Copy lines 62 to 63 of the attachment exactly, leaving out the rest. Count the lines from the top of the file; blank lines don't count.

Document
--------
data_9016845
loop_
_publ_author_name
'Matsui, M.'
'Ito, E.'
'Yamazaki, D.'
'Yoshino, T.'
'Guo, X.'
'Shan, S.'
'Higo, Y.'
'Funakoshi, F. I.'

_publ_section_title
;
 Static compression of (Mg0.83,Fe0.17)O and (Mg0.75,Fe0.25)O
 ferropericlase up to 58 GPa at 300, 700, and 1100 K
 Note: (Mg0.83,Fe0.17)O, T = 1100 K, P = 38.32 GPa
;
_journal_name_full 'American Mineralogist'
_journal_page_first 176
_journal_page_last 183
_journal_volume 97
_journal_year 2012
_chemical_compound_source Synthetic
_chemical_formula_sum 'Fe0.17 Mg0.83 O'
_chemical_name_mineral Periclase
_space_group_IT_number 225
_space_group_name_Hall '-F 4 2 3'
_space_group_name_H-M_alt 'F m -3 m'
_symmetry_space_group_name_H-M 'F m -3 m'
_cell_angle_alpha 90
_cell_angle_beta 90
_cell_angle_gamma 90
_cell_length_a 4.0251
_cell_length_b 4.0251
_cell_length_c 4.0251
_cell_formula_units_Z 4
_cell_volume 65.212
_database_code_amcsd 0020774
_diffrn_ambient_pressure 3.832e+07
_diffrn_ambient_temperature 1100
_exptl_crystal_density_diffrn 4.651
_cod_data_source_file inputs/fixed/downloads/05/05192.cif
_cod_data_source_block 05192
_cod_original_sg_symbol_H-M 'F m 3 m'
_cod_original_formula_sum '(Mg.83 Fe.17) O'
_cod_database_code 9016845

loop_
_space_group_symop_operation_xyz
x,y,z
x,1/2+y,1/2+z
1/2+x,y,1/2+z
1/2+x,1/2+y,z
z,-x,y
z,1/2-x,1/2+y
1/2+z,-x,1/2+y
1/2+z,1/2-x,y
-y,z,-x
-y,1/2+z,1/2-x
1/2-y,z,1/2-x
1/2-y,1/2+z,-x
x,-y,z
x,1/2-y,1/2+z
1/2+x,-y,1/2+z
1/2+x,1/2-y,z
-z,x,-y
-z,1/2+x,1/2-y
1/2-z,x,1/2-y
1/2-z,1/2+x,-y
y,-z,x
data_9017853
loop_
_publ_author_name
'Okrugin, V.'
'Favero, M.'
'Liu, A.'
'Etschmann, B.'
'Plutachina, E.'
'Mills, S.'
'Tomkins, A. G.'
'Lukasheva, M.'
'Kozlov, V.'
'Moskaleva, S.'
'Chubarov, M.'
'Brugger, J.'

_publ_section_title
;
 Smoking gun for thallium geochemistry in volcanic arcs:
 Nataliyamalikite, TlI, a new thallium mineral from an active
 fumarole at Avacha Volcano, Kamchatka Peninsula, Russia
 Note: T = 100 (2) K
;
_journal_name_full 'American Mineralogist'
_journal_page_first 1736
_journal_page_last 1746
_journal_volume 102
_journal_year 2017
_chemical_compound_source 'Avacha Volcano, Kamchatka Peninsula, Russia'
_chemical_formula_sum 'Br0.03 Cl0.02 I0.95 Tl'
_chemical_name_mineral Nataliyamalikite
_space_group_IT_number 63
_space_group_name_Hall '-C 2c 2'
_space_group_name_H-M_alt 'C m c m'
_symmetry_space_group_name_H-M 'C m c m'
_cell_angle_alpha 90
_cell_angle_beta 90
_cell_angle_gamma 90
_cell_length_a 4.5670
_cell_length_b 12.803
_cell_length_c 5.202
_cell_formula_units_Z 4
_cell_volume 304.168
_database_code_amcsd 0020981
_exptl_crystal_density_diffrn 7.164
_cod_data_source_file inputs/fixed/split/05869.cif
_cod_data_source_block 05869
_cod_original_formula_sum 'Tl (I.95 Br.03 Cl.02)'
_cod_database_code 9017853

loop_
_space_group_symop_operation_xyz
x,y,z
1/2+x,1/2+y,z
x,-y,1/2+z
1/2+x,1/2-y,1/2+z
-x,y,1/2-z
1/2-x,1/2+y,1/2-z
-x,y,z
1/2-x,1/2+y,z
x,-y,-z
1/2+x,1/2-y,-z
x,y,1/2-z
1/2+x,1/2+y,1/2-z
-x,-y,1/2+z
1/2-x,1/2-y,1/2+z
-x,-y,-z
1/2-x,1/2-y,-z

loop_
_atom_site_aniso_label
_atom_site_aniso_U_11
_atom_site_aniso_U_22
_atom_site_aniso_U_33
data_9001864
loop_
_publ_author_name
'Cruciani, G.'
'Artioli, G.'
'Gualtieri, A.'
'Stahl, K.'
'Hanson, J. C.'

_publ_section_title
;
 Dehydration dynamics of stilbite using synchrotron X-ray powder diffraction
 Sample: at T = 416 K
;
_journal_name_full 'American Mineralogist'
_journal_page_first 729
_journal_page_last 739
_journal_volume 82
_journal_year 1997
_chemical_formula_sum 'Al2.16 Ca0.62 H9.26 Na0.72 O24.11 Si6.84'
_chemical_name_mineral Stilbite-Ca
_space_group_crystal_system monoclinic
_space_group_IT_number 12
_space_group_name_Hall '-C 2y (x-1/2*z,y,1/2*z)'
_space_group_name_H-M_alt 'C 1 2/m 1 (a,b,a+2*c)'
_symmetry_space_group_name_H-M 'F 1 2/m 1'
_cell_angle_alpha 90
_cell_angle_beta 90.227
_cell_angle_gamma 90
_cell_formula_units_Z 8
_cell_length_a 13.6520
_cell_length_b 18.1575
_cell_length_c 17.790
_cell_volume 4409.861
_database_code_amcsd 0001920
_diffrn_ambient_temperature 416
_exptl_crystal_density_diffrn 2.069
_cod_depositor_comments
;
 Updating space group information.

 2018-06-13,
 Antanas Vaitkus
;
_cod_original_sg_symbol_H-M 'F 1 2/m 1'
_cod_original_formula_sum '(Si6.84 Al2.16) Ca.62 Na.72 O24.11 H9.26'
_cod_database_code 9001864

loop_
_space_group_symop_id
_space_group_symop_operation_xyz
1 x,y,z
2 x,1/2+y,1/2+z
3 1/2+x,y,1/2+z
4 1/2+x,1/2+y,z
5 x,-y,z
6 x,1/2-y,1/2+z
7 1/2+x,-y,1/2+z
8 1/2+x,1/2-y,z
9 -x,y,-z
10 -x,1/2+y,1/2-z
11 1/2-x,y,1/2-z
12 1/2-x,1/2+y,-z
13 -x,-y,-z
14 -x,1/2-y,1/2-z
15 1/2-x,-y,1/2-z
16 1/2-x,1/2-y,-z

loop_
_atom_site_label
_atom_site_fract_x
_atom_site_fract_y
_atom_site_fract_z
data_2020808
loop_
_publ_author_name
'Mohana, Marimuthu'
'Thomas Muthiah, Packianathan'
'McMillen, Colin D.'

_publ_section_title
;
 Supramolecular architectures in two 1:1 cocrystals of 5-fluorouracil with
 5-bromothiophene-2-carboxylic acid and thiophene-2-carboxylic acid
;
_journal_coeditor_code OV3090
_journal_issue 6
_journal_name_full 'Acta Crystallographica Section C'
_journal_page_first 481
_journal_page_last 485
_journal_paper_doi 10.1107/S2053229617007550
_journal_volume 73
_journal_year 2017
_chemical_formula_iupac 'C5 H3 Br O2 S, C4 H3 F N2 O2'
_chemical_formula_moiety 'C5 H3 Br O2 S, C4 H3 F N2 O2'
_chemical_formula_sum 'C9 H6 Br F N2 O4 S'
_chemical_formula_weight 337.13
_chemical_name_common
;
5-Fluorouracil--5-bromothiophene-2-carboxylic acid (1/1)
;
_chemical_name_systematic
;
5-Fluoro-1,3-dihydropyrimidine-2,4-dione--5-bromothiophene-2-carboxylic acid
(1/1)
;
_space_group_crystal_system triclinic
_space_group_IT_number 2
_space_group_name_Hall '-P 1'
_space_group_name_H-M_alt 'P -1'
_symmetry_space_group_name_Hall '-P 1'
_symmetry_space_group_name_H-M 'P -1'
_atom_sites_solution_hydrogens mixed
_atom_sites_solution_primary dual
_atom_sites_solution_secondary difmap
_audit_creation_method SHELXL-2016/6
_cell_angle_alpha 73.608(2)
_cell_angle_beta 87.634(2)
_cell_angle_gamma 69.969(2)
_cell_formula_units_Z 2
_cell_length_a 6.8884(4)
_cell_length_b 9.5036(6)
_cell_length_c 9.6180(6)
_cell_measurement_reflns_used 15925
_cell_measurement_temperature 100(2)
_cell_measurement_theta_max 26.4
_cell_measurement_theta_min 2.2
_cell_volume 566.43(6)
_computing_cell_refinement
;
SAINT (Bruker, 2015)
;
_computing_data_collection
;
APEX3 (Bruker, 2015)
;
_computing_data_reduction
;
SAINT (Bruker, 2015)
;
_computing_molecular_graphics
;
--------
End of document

x,1/2-y,1/2+z
1/2+x,-y,1/2+z